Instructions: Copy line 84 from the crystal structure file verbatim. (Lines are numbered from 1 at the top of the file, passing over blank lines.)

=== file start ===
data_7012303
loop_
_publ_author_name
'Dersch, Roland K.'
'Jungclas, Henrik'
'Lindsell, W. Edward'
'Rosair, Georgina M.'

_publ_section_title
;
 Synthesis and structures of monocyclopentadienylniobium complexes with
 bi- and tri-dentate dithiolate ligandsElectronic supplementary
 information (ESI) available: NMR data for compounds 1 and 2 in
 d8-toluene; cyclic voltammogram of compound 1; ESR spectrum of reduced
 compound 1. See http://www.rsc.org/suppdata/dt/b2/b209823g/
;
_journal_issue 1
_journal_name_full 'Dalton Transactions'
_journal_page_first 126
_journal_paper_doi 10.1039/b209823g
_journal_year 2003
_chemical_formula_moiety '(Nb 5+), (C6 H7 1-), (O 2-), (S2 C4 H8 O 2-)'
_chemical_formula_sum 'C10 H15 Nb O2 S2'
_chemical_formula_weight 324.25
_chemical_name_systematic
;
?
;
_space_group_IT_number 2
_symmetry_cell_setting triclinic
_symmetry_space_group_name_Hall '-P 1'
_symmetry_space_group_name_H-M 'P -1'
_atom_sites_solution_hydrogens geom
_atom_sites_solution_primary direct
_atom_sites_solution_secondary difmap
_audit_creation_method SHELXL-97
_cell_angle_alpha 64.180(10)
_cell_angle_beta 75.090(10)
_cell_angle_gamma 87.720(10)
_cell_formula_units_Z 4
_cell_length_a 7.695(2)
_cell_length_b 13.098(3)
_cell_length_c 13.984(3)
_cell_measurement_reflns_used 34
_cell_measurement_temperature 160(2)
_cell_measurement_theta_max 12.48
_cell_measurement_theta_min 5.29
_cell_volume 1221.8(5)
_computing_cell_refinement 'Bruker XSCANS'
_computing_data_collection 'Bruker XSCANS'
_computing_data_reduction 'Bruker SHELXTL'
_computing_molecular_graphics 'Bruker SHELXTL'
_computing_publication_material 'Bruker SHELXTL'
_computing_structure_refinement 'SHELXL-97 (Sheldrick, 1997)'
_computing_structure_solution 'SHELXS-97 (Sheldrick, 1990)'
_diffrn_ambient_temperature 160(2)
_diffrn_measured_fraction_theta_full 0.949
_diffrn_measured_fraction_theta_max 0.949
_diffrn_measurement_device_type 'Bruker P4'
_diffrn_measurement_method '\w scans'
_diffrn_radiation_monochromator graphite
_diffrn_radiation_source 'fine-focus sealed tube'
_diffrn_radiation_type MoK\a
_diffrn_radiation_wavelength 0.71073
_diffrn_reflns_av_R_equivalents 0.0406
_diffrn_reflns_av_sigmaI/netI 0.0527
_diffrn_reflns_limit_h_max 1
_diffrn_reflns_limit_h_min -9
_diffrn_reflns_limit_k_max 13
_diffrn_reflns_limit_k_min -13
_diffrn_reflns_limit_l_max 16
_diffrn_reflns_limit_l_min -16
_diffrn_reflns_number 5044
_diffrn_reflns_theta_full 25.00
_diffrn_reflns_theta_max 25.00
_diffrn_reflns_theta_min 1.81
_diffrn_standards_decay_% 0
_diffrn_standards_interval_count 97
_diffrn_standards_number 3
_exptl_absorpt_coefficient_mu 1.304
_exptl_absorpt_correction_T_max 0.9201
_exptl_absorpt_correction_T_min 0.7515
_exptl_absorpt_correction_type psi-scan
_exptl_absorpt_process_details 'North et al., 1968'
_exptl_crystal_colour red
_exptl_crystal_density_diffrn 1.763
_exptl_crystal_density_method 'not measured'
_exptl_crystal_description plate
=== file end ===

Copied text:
_exptl_crystal_colour red